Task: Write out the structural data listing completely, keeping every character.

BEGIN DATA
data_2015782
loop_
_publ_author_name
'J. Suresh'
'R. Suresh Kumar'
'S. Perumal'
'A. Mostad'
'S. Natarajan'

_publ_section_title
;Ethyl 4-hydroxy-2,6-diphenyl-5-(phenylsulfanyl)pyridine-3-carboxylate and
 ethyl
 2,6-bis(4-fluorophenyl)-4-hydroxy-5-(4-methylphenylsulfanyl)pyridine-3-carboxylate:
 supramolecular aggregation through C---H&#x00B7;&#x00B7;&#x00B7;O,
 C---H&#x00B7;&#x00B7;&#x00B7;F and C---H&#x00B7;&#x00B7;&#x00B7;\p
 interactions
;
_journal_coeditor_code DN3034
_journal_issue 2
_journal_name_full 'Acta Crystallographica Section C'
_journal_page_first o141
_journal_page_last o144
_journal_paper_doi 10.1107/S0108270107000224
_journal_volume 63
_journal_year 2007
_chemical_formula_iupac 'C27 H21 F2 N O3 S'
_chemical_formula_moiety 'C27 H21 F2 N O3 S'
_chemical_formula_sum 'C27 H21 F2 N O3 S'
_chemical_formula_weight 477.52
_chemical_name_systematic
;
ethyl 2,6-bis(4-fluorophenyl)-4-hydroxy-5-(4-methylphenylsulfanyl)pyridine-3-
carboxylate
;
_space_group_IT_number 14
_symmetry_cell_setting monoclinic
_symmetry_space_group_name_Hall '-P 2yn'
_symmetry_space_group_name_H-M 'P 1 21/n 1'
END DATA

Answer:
data_2015782
loop_
_publ_author_name
'J. Suresh'
'R. Suresh Kumar'
'S. Perumal'
'A. Mostad'
'S. Natarajan'

_publ_section_title
;Ethyl 4-hydroxy-2,6-diphenyl-5-(phenylsulfanyl)pyridine-3-carboxylate and
 ethyl
 2,6-bis(4-fluorophenyl)-4-hydroxy-5-(4-methylphenylsulfanyl)pyridine-3-carboxylate:
 supramolecular aggregation through C---H&#x00B7;&#x00B7;&#x00B7;O,
 C---H&#x00B7;&#x00B7;&#x00B7;F and C---H&#x00B7;&#x00B7;&#x00B7;\p
 interactions
;
_journal_coeditor_code DN3034
_journal_issue 2
_journal_name_full 'Acta Crystallographica Section C'
_journal_page_first o141
_journal_page_last o144
_journal_paper_doi 10.1107/S0108270107000224
_journal_volume 63
_journal_year 2007
_chemical_formula_iupac 'C27 H21 F2 N O3 S'
_chemical_formula_moiety 'C27 H21 F2 N O3 S'
_chemical_formula_sum 'C27 H21 F2 N O3 S'
_chemical_formula_weight 477.52
_chemical_name_systematic
;
ethyl 2,6-bis(4-fluorophenyl)-4-hydroxy-5-(4-methylphenylsulfanyl)pyridine-3-
carboxylate
;
_space_group_IT_number 14
_symmetry_cell_setting monoclinic
_symmetry_space_group_name_Hall '-P 2yn'
_symmetry_space_group_name_H-M 'P 1 21/n 1'